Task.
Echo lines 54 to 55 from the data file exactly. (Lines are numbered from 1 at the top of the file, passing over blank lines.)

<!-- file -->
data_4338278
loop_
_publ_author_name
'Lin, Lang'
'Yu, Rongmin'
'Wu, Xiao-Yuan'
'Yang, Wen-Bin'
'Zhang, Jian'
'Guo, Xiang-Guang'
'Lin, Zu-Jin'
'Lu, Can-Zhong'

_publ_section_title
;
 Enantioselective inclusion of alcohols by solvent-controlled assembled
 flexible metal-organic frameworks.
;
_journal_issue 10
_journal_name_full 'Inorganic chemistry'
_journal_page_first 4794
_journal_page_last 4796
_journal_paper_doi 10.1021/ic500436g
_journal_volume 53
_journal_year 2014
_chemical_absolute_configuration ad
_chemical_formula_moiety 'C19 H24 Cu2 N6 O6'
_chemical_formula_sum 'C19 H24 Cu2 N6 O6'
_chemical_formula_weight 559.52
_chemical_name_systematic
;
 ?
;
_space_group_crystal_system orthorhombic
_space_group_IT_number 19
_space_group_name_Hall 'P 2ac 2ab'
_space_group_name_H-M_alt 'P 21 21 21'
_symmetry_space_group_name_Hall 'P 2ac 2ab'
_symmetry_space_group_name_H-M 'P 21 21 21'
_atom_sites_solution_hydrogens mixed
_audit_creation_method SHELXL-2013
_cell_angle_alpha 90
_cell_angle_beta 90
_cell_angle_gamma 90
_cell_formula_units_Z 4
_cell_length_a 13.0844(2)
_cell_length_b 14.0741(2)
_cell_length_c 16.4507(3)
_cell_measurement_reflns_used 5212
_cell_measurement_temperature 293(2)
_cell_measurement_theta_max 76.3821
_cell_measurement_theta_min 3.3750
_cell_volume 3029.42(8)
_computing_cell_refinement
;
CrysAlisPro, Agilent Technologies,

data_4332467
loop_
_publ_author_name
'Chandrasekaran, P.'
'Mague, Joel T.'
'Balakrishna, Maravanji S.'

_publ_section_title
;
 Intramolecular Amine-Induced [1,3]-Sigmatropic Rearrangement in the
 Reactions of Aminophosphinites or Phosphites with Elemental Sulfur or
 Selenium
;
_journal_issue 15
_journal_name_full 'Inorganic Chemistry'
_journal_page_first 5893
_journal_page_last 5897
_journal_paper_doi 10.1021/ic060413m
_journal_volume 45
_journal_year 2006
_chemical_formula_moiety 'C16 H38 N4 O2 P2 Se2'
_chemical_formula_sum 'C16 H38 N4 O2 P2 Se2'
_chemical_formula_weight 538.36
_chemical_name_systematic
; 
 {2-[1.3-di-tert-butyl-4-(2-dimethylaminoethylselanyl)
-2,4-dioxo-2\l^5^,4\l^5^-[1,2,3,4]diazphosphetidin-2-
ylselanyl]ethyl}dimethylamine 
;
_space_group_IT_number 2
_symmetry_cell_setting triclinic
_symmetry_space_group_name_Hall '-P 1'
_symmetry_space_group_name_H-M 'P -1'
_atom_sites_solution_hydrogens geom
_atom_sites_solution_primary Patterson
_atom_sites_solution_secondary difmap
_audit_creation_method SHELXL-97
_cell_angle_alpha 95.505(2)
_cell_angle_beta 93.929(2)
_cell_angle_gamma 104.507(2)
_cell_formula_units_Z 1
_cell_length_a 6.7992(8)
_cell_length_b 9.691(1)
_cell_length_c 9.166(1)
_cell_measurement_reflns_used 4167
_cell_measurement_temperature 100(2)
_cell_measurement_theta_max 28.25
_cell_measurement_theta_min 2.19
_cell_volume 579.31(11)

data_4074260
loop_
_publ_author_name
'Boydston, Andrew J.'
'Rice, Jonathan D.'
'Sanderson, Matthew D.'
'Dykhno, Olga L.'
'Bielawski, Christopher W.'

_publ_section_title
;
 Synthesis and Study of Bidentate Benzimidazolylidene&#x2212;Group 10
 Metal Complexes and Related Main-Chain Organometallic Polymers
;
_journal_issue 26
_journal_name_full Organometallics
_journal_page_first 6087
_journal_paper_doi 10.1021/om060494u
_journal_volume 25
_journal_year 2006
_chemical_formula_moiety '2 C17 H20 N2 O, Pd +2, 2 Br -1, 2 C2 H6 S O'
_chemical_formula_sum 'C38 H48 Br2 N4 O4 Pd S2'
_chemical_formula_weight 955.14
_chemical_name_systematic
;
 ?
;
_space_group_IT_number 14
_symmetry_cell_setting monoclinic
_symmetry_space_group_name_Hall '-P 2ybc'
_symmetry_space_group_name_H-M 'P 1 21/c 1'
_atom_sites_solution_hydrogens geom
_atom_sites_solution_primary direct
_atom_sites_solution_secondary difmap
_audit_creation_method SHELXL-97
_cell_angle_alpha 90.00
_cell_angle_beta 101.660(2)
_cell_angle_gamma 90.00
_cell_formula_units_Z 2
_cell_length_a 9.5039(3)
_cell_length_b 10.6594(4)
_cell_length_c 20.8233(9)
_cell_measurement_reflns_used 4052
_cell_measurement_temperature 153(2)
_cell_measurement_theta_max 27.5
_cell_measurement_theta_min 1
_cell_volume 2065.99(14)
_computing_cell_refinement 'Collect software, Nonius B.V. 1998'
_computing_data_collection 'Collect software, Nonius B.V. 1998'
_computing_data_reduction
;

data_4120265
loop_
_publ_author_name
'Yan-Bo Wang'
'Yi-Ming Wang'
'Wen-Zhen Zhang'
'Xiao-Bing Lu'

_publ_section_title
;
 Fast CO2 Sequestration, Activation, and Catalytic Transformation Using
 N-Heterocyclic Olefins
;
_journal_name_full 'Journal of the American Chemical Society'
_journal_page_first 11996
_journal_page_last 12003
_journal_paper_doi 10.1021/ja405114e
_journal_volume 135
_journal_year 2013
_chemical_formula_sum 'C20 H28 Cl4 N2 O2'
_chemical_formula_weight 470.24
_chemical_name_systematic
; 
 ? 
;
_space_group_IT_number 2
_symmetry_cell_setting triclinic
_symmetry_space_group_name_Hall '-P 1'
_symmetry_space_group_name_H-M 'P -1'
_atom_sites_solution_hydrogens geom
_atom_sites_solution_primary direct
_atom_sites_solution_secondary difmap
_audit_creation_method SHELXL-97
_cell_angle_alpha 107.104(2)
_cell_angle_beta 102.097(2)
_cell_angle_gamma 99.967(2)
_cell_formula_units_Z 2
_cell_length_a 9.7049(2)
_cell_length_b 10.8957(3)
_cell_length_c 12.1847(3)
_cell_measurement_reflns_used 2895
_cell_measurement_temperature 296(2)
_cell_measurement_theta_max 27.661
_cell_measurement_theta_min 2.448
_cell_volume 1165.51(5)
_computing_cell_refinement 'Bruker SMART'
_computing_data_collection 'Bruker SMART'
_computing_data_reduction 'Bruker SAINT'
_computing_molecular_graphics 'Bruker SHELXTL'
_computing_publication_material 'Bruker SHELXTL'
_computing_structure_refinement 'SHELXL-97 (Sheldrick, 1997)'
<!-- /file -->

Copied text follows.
CrysAlisPro, Agilent Technologies,

data_4332467